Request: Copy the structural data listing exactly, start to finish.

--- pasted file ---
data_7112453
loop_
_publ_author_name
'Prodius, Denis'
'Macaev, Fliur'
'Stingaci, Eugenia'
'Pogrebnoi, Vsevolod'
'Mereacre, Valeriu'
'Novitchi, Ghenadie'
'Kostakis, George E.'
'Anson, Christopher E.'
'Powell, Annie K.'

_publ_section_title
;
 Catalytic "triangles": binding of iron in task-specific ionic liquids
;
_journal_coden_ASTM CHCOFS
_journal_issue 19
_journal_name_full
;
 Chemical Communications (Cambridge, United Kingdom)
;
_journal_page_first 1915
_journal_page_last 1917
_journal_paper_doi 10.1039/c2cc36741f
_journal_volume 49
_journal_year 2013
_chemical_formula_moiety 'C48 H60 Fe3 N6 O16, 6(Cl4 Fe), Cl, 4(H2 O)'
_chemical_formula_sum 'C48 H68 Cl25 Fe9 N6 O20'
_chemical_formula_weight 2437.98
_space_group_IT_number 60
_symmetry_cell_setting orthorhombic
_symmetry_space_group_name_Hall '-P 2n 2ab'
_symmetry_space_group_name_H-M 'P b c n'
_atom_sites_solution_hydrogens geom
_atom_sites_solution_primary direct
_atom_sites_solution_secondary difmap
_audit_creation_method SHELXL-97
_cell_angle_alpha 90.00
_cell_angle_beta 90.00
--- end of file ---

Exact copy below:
data_7112453
loop_
_publ_author_name
'Prodius, Denis'
'Macaev, Fliur'
'Stingaci, Eugenia'
'Pogrebnoi, Vsevolod'
'Mereacre, Valeriu'
'Novitchi, Ghenadie'
'Kostakis, George E.'
'Anson, Christopher E.'
'Powell, Annie K.'

_publ_section_title
;
 Catalytic "triangles": binding of iron in task-specific ionic liquids
;
_journal_coden_ASTM CHCOFS
_journal_issue 19
_journal_name_full
;
 Chemical Communications (Cambridge, United Kingdom)
;
_journal_page_first 1915
_journal_page_last 1917
_journal_paper_doi 10.1039/c2cc36741f
_journal_volume 49
_journal_year 2013
_chemical_formula_moiety 'C48 H60 Fe3 N6 O16, 6(Cl4 Fe), Cl, 4(H2 O)'
_chemical_formula_sum 'C48 H68 Cl25 Fe9 N6 O20'
_chemical_formula_weight 2437.98
_space_group_IT_number 60
_symmetry_cell_setting orthorhombic
_symmetry_space_group_name_Hall '-P 2n 2ab'
_symmetry_space_group_name_H-M 'P b c n'
_atom_sites_solution_hydrogens geom
_atom_sites_solution_primary direct
_atom_sites_solution_secondary difmap
_audit_creation_method SHELXL-97
_cell_angle_alpha 90.00
_cell_angle_beta 90.00